|Guidelines for Real Money Trade Measures||April 26, 2017|
|Guidelines for the Protection of Minors||December 21, 2016
Revised March 27, 2019
|Operating Guidelines for Random Item Distribution in Network Games||April 27, 2016|
|Guidelines for Advertisements, Etc. in Home Video Game Software Targeting Only Those 18 and Over||April 1, 2008
Revised June 20, 2012
|Code of Ethics Concerning Computer Entertainment Software, 2nd Revision||October 1, 2002|
Please refer to CESA’s website for the content of each set of guidelines.
Addressing the WHO’s recognition of gaming disorder
In May 2019, the World Health Organization (WHO) included gaming disorder as a new mental health condition characterized by excessive use of games to the point where it has a negative impact on health and social life. Cooperating with industryorganizations such as the Computer Entertainment Supplier’s Association, we are taking the appropriate steps to raise awareness of the issue in response to social demand. As an independent effort, we will continue to educate elementary and junior high school students on how to interact with games in a healthy manner through our educational support program.
Addressing addiction to pachinko and pachislo
Pachinko and pachislo are a form of entertainment that has taken root in society. At the same time, however, there is concern over players becoming addicted. For that reason, the Recovery Support Network (RSN), a pachinko addiction consultation hotline, was established in 2006 with the support of industry organizations. In addition to the launch of this free phone-based consultation service, various measures were implemented in the industry to prevent addiction. These measures included putting up posters at all locations nationwide to raise awareness of RSN, establishing a system in which pachinko and pachislo advisors (specialist staff) are stationed at each location to provide customers with appropriate information on addiction, and preparing guidelines for addressing addiction at pachinko parlors. In 2017, the Pachinko and Pachislo Industry Association for the 21st Century, which consists of 13 organizations from the amusement industry, announced the "Declaration on Pachinko and Pachislo Addiction," strengthening measures to address pachinko and pachislo addiction and declaring it as a top priority. In May 2021, the association played a central role in holding online forums on the "Special Website for the Issue of Pachinko and Pachislo Addiction," which provides an overview of addiction and information on industry initiatives. The website has rolled out various educational activities.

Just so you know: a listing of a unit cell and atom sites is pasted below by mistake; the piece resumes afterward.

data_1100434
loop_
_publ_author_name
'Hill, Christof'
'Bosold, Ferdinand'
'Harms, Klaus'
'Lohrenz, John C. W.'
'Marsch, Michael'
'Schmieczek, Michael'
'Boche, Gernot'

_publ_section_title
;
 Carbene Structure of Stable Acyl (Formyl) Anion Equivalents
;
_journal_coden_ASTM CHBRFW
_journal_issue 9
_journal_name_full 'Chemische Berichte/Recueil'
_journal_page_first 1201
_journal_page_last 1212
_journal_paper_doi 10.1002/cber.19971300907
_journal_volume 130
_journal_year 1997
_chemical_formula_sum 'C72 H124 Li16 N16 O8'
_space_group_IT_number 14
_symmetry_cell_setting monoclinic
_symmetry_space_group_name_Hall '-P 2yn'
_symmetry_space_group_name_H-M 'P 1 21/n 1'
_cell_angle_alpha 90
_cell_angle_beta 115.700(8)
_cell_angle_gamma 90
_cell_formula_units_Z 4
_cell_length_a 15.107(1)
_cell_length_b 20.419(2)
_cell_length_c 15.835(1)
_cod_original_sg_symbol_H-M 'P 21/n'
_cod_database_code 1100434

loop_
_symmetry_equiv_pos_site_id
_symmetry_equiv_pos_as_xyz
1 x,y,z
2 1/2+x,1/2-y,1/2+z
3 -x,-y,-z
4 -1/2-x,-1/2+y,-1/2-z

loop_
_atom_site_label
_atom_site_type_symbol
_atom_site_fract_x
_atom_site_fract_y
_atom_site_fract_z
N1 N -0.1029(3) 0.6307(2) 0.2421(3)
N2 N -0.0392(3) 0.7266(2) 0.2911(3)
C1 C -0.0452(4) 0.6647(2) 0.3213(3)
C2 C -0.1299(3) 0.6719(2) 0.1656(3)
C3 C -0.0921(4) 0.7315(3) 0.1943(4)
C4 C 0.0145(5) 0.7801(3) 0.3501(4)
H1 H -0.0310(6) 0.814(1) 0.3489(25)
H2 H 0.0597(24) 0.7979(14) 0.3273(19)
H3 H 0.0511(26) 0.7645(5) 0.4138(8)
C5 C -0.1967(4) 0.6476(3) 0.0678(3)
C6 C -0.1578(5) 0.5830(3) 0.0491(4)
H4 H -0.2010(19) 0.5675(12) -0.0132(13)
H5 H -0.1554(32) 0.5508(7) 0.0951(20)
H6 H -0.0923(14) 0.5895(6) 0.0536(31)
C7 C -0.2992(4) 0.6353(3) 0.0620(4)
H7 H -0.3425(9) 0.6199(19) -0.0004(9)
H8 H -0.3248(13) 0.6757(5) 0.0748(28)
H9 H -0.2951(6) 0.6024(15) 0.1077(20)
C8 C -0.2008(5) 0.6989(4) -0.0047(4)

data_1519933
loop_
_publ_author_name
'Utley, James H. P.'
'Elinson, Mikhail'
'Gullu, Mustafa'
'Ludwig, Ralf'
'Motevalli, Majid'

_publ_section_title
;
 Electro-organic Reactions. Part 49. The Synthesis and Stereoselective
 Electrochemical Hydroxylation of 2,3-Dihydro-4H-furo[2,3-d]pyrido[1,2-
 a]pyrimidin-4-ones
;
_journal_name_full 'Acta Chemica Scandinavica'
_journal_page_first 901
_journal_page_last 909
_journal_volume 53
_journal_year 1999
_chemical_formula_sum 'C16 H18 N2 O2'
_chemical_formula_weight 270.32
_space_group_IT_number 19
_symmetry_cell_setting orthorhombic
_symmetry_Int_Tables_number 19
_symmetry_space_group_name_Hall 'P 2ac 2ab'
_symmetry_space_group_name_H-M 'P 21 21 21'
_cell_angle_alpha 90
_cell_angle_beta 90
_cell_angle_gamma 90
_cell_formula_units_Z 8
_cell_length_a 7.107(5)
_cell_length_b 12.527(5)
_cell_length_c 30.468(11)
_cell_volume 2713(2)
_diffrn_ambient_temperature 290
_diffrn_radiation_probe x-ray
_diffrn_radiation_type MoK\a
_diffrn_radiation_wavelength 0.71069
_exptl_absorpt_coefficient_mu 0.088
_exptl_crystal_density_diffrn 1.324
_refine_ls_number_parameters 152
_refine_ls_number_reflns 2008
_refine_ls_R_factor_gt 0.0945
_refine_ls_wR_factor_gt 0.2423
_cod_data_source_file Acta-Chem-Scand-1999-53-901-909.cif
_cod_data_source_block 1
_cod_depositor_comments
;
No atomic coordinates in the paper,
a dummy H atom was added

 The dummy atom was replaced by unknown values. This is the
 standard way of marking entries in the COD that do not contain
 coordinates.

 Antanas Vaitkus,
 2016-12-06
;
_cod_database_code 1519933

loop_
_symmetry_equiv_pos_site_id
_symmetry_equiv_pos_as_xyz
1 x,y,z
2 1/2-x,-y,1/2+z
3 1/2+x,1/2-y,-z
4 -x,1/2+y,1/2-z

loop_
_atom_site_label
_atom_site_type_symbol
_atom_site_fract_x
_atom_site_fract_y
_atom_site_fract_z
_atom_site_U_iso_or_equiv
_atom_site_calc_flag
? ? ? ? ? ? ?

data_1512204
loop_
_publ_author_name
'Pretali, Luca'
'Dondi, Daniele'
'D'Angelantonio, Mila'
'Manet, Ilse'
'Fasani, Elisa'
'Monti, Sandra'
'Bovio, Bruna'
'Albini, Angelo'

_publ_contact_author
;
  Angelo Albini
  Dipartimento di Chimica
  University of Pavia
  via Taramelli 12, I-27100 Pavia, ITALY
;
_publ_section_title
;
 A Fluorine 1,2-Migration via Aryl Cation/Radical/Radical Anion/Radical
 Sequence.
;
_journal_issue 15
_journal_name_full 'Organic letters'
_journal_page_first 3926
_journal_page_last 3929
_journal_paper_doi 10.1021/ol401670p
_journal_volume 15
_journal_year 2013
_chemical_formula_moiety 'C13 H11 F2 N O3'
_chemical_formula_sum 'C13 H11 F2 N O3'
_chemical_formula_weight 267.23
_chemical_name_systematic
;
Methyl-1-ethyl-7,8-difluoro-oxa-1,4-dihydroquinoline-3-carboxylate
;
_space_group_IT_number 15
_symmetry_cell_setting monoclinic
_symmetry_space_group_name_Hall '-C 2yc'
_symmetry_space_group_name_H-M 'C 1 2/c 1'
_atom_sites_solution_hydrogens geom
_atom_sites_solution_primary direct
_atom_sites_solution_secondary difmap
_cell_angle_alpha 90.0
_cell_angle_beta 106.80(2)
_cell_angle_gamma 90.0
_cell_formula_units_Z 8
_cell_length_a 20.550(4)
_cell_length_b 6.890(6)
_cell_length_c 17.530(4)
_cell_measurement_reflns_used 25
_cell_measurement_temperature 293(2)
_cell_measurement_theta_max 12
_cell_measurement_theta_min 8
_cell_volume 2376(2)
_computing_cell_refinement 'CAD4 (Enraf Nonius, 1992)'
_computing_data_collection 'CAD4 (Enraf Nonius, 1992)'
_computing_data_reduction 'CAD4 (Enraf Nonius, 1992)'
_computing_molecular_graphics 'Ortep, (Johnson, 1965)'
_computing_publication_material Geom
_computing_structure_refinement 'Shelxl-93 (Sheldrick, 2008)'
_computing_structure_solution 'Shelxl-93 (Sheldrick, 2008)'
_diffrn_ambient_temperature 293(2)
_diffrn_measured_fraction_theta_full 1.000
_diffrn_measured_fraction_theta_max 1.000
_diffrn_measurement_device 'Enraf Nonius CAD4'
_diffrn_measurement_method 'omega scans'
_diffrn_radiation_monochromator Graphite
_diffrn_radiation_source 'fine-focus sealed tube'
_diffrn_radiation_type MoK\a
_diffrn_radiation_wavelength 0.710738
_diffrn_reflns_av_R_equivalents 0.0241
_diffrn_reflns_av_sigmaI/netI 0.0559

In fiscal 2019, the "Basic Guidelines for Measures to Address Pachinko Addiction" and the "Pachinko and Pachislo Industry Guidelines for Measures to Address Addiction" were established based on the government’s Basic Plan for Promoting Measures to Address Gambling and Other Addictions.
Capcom endorses and cooperates with these initiatives to contribute to healthy development of the industry.
Support for Community-building Among Senior Citizens
Holding regular amusement arcade tours
Today, amusement facilities are becoming increasingly popular among senior citizens as spaces for communication with friends and facility staff. Since 2012, Capcom has held amusement arcade tours free of charge on long public holidays and Respect-for-the-Aged Day for senior citizens where they can try out coin-operated games and crane games, enabling more people to make use of such facilities.* The tours were suspended in fiscal 2020 to help prevent the spread of COVID-19